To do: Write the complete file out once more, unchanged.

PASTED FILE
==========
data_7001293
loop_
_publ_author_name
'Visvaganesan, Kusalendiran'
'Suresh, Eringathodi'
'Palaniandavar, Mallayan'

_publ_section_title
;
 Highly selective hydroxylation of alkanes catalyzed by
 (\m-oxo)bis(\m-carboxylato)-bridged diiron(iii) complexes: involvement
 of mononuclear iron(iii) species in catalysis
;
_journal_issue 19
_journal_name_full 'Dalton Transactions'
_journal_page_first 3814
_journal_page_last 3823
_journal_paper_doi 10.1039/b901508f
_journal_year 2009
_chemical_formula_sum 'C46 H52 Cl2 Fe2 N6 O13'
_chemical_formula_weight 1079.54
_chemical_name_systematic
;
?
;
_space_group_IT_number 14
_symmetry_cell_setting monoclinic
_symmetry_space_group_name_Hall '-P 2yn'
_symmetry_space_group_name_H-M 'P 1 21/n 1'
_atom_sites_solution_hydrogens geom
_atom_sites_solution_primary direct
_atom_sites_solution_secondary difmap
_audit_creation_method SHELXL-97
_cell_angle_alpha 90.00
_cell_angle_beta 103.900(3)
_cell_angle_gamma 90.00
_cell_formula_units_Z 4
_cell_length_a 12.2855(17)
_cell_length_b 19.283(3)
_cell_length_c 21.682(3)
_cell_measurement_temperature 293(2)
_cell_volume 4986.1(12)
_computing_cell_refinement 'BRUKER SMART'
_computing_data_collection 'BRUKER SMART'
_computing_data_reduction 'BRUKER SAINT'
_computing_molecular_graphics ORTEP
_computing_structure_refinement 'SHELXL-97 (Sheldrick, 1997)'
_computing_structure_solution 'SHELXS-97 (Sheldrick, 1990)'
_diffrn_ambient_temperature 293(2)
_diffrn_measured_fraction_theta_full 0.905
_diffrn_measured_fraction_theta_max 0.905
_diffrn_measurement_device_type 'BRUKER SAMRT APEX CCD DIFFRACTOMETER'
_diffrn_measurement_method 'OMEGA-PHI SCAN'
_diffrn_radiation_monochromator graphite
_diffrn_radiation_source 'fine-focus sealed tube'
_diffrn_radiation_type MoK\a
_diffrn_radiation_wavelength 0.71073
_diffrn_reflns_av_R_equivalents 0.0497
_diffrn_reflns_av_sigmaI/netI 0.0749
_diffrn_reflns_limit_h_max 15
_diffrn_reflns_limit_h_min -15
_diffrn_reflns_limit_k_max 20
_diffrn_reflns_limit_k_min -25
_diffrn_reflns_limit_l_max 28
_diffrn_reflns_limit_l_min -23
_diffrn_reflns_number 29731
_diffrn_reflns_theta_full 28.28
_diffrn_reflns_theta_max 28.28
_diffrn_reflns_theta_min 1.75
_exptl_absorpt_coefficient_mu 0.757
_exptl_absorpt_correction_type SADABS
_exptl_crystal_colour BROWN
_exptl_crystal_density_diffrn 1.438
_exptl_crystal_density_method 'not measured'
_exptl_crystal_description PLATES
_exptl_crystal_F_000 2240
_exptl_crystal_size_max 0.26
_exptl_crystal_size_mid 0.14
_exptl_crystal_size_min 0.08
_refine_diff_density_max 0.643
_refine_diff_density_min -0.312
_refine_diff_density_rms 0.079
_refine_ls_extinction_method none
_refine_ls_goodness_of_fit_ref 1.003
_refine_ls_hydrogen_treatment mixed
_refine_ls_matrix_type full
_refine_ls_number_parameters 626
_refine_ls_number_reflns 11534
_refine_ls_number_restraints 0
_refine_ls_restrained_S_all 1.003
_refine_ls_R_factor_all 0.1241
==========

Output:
data_7001293
loop_
_publ_author_name
'Visvaganesan, Kusalendiran'
'Suresh, Eringathodi'
'Palaniandavar, Mallayan'

_publ_section_title
;
 Highly selective hydroxylation of alkanes catalyzed by
 (\m-oxo)bis(\m-carboxylato)-bridged diiron(iii) complexes: involvement
 of mononuclear iron(iii) species in catalysis
;
_journal_issue 19
_journal_name_full 'Dalton Transactions'
_journal_page_first 3814
_journal_page_last 3823
_journal_paper_doi 10.1039/b901508f
_journal_year 2009
_chemical_formula_sum 'C46 H52 Cl2 Fe2 N6 O13'
_chemical_formula_weight 1079.54
_chemical_name_systematic
;
?
;
_space_group_IT_number 14
_symmetry_cell_setting monoclinic
_symmetry_space_group_name_Hall '-P 2yn'
_symmetry_space_group_name_H-M 'P 1 21/n 1'
_atom_sites_solution_hydrogens geom
_atom_sites_solution_primary direct
_atom_sites_solution_secondary difmap
_audit_creation_method SHELXL-97
_cell_angle_alpha 90.00
_cell_angle_beta 103.900(3)
_cell_angle_gamma 90.00
_cell_formula_units_Z 4
_cell_length_a 12.2855(17)
_cell_length_b 19.283(3)
_cell_length_c 21.682(3)
_cell_measurement_temperature 293(2)
_cell_volume 4986.1(12)
_computing_cell_refinement 'BRUKER SMART'
_computing_data_collection 'BRUKER SMART'
_computing_data_reduction 'BRUKER SAINT'
_computing_molecular_graphics ORTEP
_computing_structure_refinement 'SHELXL-97 (Sheldrick, 1997)'
_computing_structure_solution 'SHELXS-97 (Sheldrick, 1990)'
_diffrn_ambient_temperature 293(2)
_diffrn_measured_fraction_theta_full 0.905
_diffrn_measured_fraction_theta_max 0.905
_diffrn_measurement_device_type 'BRUKER SAMRT APEX CCD DIFFRACTOMETER'
_diffrn_measurement_method 'OMEGA-PHI SCAN'
_diffrn_radiation_monochromator graphite
_diffrn_radiation_source 'fine-focus sealed tube'
_diffrn_radiation_type MoK\a
_diffrn_radiation_wavelength 0.71073
_diffrn_reflns_av_R_equivalents 0.0497
_diffrn_reflns_av_sigmaI/netI 0.0749
_diffrn_reflns_limit_h_max 15
_diffrn_reflns_limit_h_min -15
_diffrn_reflns_limit_k_max 20
_diffrn_reflns_limit_k_min -25
_diffrn_reflns_limit_l_max 28
_diffrn_reflns_limit_l_min -23
_diffrn_reflns_number 29731
_diffrn_reflns_theta_full 28.28
_diffrn_reflns_theta_max 28.28
_diffrn_reflns_theta_min 1.75
_exptl_absorpt_coefficient_mu 0.757
_exptl_absorpt_correction_type SADABS
_exptl_crystal_colour BROWN
_exptl_crystal_density_diffrn 1.438
_exptl_crystal_density_method 'not measured'
_exptl_crystal_description PLATES
_exptl_crystal_F_000 2240
_exptl_crystal_size_max 0.26
_exptl_crystal_size_mid 0.14
_exptl_crystal_size_min 0.08
_refine_diff_density_max 0.643
_refine_diff_density_min -0.312
_refine_diff_density_rms 0.079
_refine_ls_extinction_method none
_refine_ls_goodness_of_fit_ref 1.003
_refine_ls_hydrogen_treatment mixed
_refine_ls_matrix_type full
_refine_ls_number_parameters 626
_refine_ls_number_reflns 11534
_refine_ls_number_restraints 0
_refine_ls_restrained_S_all 1.003
_refine_ls_R_factor_all 0.1241